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Eye transplant facts

Eye transplant is a term that actually refers to corneal transplant. This surgical procedure includes transplantation of the cornea from a cadaver to a person whose cornea is severely damaged. It is not correct to say eye transplant since this may mislead people and they might think that the entire eyeball is transplanted. This is why corneal transplant is the best possible term for the procedure. It may sound amazing but in the United States over 40,000 corneal transplants are performed each year. This surgical procedure can be done in patients of all age.

Why is Corneal Transplant Done?

The cornea is part of the eye. Once it gets seriously damaged it is not capable of regenerating completely and becomes swollen, cloudy, scarred and completely nonfunctional. The damage of the cornea can be caused by a variety of conditions and injuries of the eye. The only way to restore the eyesight in this case is to replace the damaged cornea with a healthy one. Since living people simply cannot donate their cornea (they also need this organ for themselves) the organ is obtained from a deceased donor.

Corneal Transplant - the Very Procedure

The corneal transplant procedure is done under local anesthesia. The operated area is numbed and this is achieved by certain medications that are directly injected into the eye. The surgeon makes a small, circular incision in the cornea of the eye with a small, sharp instrument called trephine. A trephine looks like a cookie cutter. The cornea of the exact shape and size is cut from the donor's eye and placed onto the gap in the cornea of the recipient. And finally, the surgeon sews the transplant to the recipient's eye.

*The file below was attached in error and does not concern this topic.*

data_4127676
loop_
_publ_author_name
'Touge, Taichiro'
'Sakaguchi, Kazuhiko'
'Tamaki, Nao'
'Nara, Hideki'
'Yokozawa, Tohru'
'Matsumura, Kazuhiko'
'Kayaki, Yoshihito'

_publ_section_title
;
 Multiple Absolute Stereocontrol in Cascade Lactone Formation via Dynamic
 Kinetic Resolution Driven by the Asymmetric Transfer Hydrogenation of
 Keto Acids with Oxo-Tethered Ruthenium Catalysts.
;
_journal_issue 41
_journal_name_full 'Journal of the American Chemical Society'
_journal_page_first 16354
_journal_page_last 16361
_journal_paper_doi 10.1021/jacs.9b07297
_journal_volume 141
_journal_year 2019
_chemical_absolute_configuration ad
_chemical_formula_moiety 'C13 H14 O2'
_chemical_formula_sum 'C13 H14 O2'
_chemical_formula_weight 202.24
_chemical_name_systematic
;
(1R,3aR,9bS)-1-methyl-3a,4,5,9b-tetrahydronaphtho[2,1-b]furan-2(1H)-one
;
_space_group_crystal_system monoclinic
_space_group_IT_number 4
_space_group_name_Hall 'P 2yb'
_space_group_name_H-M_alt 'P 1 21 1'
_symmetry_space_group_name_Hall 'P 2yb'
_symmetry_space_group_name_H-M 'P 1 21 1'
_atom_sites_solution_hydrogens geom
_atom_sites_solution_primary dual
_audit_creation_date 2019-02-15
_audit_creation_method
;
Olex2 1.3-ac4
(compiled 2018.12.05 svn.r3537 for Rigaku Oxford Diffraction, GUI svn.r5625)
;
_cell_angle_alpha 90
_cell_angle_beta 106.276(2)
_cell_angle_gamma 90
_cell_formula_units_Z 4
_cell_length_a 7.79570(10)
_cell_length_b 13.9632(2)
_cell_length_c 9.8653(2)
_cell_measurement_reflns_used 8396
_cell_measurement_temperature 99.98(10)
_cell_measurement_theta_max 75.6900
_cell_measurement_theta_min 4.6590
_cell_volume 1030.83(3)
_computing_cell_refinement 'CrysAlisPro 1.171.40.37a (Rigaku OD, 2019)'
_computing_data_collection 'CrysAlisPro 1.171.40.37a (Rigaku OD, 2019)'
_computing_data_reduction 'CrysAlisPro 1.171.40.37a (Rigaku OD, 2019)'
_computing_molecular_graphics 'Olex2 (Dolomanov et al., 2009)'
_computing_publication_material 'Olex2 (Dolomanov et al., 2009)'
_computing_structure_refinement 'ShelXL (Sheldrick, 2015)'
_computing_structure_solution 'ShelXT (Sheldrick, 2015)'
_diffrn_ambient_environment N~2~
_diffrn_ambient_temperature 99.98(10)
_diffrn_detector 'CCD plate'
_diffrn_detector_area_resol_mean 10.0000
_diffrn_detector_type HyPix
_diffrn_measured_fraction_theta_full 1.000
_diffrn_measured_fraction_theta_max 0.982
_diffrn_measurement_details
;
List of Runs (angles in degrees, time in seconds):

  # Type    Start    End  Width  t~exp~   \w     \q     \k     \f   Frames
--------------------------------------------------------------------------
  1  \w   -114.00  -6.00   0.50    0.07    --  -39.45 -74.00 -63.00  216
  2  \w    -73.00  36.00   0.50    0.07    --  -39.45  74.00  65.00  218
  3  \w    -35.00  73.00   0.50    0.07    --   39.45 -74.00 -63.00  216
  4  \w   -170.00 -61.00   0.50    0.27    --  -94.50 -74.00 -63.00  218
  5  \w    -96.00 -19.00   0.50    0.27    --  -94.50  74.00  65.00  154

After the Surgery

Corneal transplant surgery lasts approximately 30 to 90 minutes. After the operation the eye is covered with an eye patch which is supposed to be worn the first night after the surgery. Patients are due to wear an eye shield or glasses until the wound completely heals. Prevention against infection is successfully achieved by antibiotics. They are administered in a form of eye drops. Furthermore, steroid eye drops control inflammation and prevent transplant rejection and cycloplegic eye drops keep the inner eye muscles relaxed. Painkillers may be needed one or two days after the procedure.

Risks and Complications of Corneal Transplant Surgery

Corneal transplant surgery carries several risks such as infection, cataract, glaucoma, retinal detachment etc. Even transplant rejection is possible.
The results basically depend on the condition which has caused the former damage to the cornea. But what needs to be mentioned is that this is the transplant surgery with the highest success rate.

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